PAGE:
With the summer season right around the corner, more and more people are looking to get it in gear and get fit with intensified workout routines. But if you’re just working out, you may not be seeing the results that you want, and this could be because of your eating habits. Have you considered a detox diet to see if it makes a difference? If so, make sure you know whether or not you really need one, since detox diets should not be taken lightly. Here are some tips to determine when a detox is really necessary.
Diets are no fun
Most people hate the word "diet" because they think it means they have to get rid of everything they love eating and stick to wheat bread and fiber. Not so! Dieting can be fun and delicious, but you have to get your body and mind into healthy mode. As more and more people are looking to jump-start a more nutritious diet in conjunction with exercise regimens, many consider a detox plan as a jumping-off point to a healthier lifestyle.
Detox diets are not diet plans
A detox is not intended to be a diet plan and should never be treated as such. It is a way to reset your body, allowing it to start up again in a cleaner, calmer, more balanced way. A detox is an excellent way to jump-start a healthy diet (be it for the summer season or beyond) and be on your way to a more balanced lifestyle and improved well-being -- for the long-term.
Beware of fad diets
Many fad detox plans involve a liquid diet for three days or more, but these diets can leave you unfulfilled, hungry and irritable. A detox should never be about starvation or extremely low calorie intake. Instead, a successful detox plan should reset your gut and provide your body with pure, unadulterated food as fuel. The focus of a detox diet should be on fresh and nutrient-dense food that relies heavily on plant-based foods and limited animal proteins.
Do you really need a detox diet?
Determining if you need to detox is simple -- just ask yourself the following:
Are you dieting, but still the pounds refuse to melt away?
Do you eat processed foods more than twice each day?
Do you eat fast food one or more times each week?
Are you in a food rut (eating the same things day in/day out)?
Have you been diagnosed with any of the following: hypertension, high cholesterol, Type II (adult onset) diabetes?
Do you suffer from constipation?
Are you consistently tired, no matter how much sleep you get?
If you answered YES to two or more of these questions, then you may need to revamp your eating strategies, starting with a simple detox plan!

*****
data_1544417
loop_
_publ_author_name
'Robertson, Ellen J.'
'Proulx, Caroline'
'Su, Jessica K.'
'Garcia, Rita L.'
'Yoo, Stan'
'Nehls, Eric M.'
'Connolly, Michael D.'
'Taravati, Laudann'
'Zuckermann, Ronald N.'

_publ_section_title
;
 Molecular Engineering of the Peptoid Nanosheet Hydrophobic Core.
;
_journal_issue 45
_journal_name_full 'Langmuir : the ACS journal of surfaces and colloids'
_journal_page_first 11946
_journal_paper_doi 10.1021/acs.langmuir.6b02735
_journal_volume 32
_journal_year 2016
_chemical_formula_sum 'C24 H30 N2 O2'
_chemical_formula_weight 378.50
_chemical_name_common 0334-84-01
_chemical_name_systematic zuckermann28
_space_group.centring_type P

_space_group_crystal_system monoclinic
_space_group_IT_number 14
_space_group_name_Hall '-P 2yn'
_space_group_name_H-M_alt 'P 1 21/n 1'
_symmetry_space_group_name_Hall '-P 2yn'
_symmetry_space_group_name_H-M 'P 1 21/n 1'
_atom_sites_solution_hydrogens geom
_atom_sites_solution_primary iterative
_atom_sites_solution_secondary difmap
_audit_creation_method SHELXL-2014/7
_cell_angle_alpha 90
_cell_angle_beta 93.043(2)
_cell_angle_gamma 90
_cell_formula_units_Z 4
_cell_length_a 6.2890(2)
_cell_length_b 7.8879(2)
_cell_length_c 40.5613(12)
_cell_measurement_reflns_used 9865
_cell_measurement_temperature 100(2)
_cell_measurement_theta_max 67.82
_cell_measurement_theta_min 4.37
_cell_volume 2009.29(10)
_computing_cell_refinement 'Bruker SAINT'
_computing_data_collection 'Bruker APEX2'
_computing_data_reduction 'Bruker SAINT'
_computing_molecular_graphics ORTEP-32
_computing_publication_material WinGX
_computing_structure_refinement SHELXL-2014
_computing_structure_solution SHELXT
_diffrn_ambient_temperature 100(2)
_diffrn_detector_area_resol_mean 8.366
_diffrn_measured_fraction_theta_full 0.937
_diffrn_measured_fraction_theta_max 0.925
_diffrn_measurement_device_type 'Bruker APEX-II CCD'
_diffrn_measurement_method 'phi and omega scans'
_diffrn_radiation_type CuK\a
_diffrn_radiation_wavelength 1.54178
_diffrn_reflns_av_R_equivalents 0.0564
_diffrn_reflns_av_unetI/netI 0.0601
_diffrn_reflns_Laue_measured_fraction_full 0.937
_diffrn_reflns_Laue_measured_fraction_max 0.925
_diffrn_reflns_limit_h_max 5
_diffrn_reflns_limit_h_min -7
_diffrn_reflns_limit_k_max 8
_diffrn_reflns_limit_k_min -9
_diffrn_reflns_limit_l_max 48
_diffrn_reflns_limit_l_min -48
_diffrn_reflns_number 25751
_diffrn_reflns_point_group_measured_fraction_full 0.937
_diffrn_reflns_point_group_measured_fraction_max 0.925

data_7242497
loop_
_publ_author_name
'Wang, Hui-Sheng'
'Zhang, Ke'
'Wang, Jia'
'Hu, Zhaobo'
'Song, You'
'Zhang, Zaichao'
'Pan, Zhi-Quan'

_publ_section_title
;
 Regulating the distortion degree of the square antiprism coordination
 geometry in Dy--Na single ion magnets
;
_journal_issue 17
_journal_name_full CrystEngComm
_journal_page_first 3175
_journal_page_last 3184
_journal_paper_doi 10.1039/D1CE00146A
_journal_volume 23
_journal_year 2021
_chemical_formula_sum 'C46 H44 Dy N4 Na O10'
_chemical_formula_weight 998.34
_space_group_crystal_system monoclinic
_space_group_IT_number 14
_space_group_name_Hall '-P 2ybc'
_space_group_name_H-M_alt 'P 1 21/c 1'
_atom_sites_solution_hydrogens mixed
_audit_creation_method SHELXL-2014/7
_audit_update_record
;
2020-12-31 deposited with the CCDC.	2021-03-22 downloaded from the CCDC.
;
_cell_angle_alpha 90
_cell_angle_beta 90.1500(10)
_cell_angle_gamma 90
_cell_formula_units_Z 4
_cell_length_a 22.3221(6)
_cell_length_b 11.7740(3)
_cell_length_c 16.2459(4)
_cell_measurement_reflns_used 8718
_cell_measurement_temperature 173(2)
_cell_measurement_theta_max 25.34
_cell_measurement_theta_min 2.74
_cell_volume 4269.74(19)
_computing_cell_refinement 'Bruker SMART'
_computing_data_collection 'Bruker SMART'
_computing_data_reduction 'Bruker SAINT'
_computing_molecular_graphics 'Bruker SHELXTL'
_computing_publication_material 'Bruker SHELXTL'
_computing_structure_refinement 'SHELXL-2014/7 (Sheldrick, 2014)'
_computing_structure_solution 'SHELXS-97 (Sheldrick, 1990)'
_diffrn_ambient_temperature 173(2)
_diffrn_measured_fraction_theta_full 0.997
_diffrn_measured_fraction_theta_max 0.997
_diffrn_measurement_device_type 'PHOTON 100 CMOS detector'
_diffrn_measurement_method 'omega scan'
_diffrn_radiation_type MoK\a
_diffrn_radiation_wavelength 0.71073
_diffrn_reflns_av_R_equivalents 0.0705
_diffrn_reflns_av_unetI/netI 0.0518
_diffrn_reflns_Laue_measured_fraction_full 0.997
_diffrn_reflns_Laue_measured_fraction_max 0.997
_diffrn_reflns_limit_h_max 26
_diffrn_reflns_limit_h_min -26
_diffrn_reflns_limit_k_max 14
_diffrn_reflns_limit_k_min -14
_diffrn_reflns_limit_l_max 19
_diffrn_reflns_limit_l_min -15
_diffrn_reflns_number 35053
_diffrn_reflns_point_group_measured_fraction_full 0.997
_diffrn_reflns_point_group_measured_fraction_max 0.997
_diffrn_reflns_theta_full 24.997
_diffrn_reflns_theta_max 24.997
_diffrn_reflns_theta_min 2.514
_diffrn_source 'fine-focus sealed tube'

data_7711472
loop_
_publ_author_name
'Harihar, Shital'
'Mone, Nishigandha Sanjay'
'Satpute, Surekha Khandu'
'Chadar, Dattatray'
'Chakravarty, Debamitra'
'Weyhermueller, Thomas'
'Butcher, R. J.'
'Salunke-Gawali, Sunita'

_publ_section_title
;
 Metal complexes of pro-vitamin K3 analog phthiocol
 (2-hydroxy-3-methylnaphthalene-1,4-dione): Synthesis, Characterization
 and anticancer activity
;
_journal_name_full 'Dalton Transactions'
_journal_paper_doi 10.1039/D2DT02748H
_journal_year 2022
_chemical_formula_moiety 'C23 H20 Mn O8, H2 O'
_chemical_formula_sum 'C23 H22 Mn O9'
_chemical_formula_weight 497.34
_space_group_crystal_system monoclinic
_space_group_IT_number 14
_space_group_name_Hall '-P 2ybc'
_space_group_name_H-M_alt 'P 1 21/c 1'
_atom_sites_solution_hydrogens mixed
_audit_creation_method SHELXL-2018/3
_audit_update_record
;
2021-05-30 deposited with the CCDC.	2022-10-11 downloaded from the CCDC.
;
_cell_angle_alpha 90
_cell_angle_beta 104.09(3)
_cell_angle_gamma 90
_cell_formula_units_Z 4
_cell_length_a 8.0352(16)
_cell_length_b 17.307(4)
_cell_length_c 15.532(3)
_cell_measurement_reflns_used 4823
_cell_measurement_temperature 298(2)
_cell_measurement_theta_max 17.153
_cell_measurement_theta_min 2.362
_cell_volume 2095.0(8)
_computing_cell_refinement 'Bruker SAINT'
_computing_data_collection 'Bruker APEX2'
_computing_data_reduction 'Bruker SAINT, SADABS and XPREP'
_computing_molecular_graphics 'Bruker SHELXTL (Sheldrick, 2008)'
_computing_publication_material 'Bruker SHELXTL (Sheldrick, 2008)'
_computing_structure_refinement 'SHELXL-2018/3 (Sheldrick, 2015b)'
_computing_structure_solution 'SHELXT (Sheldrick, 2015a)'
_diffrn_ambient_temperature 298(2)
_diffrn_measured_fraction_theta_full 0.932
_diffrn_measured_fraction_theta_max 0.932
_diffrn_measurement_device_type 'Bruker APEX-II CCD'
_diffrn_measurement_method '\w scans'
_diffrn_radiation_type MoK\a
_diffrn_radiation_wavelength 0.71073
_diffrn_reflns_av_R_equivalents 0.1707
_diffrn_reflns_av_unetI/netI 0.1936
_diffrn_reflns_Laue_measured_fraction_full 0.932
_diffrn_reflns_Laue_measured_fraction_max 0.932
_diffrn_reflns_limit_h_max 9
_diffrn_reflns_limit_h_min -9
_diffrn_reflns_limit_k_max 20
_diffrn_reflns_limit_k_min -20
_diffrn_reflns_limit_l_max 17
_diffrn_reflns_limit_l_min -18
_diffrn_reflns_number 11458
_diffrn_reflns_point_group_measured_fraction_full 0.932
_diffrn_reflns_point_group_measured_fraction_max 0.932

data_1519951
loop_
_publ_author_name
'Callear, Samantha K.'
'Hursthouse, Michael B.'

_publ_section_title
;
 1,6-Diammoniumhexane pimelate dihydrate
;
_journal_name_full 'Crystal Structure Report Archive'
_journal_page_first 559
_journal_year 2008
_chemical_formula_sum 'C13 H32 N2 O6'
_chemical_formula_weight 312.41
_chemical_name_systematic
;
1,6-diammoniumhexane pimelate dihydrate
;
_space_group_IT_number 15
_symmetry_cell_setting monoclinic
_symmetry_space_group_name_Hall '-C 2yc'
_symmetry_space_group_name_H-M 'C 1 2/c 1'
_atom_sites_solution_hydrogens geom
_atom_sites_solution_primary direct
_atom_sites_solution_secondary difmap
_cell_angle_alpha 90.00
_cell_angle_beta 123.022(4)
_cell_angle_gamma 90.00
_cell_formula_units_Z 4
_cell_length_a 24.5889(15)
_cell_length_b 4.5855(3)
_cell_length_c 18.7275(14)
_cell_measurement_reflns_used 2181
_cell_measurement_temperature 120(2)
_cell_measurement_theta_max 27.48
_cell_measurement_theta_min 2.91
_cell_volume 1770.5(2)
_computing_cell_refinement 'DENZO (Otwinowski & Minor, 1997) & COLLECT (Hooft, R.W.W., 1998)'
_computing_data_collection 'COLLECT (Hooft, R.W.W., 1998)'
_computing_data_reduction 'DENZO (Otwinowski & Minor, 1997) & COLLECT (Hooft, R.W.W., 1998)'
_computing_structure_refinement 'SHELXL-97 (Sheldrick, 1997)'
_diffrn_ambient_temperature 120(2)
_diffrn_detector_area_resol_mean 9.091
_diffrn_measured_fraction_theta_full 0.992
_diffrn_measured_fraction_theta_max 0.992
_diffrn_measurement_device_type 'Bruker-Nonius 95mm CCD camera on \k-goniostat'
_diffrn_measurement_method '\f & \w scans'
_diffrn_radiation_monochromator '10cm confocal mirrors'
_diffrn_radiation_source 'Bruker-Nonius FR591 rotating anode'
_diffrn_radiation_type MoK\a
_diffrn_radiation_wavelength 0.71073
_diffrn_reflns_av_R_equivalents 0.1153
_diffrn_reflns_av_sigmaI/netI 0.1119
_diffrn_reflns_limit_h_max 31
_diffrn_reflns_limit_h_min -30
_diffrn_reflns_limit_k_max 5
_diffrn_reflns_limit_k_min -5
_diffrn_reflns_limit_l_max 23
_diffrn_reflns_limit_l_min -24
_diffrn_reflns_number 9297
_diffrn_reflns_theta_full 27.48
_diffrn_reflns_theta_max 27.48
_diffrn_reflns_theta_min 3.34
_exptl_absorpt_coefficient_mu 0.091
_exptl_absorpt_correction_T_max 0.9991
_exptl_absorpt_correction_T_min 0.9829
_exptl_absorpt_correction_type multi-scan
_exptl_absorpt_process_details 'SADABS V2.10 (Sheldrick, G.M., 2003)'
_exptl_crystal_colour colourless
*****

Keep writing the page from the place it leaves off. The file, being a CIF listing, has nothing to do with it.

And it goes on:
Example of a detox diet
There are many detox diets on the market -- just do a search on the Internet and you'll find websites, books, and detox centers. But which one is right for you? The one that provides healthy food and drink while clearing out the processed junk and teaching you the basics of healthy eating. For example, the Active Center for Health & Wellness' approach to detox involves a three-week program.
Week 1: The first week starts with elimination -- moving away from processed foods, decreasing your caffeine consumption and keeping a food diary of your daily intake.
Week 2: The second week will bring you into the detox phase which involves two "liquid" meals a day (either homemade shakes, juices or soups) and one "solid" meal per day, which should include carbohydrates, protein and healthy fats. Whether your meal is solid or liquid, you should keep the ingredients fresh and healthy -- and consider that organic foods are even better for your body.
Week 3: The third week will transition you back into a normal eating routine, combining aspects of week one and two into your daily routine and will also create a menu/meal plan that works for you specifically for the long term. This week will also allow you to slowly introduce some eliminated foods back into your diet.
The goal of a healthy detox diet is to teach you how to eat healthfully as part of your lifestyle, not to deprive you of wholesome, nutritious foods that are vital to your overall health and wellness.
More on fad diets
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